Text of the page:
- A. no change
- B. was important 20th century events
- C. was an important 20th century event
- D. were an important 20th century event
- F. no change
- G. the chapel’s walls
- H. the chapel’s wall
- J. the chapels walls
- The Reading test includes passages on: Social Studies (25%), Natural Sciences (25%), Literary Narrative or Prose Fiction (25%), and Humanities (25%). The focus of this test is reading comprehension rather than factual knowledge in any of the four domains.
- Sample Reading Questions:
- Numbers 1 and 2 pertain to the following passage:
- Comets are bodies that orbit the sun. They are distinguishable from asteroids by the presence of coma or tails. In the outer solar system, comets remain frozen and are so small that they are difficult to detect from Earth. As a comet approaches the inner solar system, solar radiation causes the materials within the comet to vaporize and trail off the nuclei. The released dust and gas forms a fuzzy atmosphere called the coma, and the force exerted on the coma causes a tail to form, pointing away from the sun.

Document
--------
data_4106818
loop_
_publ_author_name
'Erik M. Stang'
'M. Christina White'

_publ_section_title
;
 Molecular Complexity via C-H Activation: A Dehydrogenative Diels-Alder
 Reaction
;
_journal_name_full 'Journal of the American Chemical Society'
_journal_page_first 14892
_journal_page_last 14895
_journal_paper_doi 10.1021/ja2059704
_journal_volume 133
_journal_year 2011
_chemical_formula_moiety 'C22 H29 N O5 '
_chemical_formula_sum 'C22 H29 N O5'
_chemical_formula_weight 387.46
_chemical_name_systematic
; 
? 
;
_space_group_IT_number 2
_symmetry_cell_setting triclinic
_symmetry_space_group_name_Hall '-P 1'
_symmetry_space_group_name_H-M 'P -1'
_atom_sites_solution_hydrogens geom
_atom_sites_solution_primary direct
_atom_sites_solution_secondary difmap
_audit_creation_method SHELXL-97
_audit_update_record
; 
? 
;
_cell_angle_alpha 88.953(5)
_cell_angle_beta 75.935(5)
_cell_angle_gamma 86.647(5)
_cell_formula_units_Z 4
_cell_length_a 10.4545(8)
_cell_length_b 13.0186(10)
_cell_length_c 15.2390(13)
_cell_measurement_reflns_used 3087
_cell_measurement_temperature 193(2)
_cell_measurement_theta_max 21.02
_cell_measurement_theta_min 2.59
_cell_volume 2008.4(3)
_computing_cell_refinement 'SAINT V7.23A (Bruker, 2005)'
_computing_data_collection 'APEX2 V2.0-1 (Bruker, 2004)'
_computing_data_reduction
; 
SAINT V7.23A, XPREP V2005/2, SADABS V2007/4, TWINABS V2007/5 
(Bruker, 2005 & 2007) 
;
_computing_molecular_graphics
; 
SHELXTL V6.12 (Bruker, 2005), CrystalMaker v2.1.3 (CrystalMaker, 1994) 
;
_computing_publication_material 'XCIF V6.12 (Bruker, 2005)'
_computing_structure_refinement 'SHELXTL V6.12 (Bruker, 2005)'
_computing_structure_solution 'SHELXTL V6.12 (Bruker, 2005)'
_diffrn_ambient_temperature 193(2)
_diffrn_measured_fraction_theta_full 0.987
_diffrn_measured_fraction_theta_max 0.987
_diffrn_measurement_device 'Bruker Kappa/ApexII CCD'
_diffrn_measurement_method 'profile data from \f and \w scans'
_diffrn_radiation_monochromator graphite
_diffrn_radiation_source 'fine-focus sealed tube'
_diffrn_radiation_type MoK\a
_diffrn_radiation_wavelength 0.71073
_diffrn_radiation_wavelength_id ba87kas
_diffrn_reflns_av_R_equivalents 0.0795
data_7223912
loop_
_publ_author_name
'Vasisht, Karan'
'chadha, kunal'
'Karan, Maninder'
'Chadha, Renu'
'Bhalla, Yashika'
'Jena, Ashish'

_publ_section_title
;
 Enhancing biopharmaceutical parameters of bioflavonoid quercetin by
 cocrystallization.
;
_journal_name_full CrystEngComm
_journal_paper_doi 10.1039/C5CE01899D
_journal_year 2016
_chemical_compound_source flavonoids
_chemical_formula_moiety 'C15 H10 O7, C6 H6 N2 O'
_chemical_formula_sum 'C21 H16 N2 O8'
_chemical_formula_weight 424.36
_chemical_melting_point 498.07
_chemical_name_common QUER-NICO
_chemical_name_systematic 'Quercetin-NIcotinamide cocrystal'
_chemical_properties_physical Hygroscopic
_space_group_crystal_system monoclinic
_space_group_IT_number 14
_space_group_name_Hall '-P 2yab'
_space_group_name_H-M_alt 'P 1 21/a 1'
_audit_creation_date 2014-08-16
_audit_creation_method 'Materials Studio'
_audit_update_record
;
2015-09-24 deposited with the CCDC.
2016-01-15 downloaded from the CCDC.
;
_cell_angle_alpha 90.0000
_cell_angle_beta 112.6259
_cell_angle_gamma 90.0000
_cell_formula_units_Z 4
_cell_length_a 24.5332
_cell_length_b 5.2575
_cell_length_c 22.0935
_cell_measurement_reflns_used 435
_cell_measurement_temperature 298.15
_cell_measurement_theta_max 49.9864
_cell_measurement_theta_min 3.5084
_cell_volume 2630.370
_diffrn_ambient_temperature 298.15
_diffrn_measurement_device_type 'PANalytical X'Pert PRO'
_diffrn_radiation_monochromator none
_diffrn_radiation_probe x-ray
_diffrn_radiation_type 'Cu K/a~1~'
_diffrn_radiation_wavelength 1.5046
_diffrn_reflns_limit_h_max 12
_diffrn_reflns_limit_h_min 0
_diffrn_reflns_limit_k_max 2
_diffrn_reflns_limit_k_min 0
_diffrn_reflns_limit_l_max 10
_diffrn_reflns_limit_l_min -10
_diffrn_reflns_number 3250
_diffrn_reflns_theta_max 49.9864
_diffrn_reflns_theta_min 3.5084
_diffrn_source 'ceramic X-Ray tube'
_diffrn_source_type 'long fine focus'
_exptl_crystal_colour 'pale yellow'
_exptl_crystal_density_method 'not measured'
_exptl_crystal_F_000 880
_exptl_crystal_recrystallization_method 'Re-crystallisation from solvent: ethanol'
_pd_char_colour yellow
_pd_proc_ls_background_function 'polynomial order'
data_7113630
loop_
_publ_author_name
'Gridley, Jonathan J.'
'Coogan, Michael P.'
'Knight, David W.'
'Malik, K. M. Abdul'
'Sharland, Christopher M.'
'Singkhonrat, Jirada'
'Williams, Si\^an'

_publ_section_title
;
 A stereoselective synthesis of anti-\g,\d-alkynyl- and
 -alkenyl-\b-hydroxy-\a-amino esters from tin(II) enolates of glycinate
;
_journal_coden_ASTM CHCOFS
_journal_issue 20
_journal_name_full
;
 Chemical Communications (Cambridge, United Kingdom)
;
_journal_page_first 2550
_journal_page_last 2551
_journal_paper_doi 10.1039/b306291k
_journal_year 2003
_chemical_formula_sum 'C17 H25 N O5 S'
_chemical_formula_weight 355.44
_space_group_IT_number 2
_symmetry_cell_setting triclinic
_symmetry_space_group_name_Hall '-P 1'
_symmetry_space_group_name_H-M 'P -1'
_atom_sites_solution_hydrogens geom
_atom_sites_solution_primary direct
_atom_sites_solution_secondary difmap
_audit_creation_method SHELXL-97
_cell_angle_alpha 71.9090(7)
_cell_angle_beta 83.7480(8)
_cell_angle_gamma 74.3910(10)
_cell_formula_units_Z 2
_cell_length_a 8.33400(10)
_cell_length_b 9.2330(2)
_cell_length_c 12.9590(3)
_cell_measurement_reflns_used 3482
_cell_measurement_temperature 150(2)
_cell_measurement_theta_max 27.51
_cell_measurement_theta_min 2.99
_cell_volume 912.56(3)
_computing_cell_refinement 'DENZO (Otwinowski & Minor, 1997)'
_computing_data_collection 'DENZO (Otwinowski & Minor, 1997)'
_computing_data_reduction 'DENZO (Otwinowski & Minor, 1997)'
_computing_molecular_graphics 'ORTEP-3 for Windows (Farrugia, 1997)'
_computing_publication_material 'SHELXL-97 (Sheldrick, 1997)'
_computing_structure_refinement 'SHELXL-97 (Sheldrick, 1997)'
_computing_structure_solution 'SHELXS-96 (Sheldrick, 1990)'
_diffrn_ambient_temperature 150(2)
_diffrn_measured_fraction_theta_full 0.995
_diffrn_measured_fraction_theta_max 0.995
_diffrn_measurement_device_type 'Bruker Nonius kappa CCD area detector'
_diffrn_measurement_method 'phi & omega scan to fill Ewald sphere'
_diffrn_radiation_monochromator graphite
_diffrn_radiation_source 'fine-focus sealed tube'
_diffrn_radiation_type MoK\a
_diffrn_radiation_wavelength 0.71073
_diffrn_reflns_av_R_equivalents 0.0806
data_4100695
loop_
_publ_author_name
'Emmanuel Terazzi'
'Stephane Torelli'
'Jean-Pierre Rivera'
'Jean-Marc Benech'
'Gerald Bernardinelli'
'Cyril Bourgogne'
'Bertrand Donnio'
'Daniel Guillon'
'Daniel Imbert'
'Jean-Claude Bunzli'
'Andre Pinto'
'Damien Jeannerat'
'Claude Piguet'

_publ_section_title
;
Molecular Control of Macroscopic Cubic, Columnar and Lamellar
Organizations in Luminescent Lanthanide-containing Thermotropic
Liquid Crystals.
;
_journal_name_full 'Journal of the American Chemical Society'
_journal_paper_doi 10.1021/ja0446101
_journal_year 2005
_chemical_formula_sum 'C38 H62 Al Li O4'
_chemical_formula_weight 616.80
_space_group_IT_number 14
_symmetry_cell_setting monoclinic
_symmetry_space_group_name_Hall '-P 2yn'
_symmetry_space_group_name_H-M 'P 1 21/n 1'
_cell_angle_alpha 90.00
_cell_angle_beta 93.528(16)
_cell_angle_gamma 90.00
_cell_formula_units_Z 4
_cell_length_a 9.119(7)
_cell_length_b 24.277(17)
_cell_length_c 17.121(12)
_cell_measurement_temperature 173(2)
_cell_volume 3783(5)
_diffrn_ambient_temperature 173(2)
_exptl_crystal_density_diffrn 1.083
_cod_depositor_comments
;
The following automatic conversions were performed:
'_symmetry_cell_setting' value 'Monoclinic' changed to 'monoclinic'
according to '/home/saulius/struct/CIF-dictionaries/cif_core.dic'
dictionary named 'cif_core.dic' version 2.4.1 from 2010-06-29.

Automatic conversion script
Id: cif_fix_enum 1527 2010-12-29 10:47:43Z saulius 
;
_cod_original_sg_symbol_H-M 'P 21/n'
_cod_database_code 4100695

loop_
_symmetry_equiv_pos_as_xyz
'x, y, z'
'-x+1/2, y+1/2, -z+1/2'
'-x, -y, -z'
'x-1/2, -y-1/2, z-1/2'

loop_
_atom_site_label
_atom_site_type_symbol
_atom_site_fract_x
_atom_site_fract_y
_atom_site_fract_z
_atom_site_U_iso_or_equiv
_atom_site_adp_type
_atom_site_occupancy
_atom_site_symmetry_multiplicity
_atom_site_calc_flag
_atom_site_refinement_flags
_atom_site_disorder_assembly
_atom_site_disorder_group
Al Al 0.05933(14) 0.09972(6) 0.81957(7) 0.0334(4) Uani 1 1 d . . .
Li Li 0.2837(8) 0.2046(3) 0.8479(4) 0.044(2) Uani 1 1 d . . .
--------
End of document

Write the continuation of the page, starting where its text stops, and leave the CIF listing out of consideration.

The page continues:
- Comet nuclei are made of ice, dust, rock and frozen gases and vary widely in size: from 100 meters or so to tens of kilometers across. The comas may be even larger than the Sun. Because of their low mass, they do not become spherical and have irregular shapes.
- Many comets and asteroids have collided into Earth. Some scientists believe that comets hitting Earth about 4 billion years ago brought a significant proportion of the water in Earth’s oceans. There are still many near-Earth comets.
- What does the passage not list as a component of comet nuclei?
- A. solar radiation
- B. dust
- C. frozen gases
- D. rock
- According to the passage, what do some scientists believe brought a significant proportion of the water in the Earth’s oceans?
- F. Comets’ released gas and dust
- G. Comets exiting in the solar system
- H. Comet collisions with the Sun
- J. Comet collisions with Earth
- The Mathematics test includes questions on: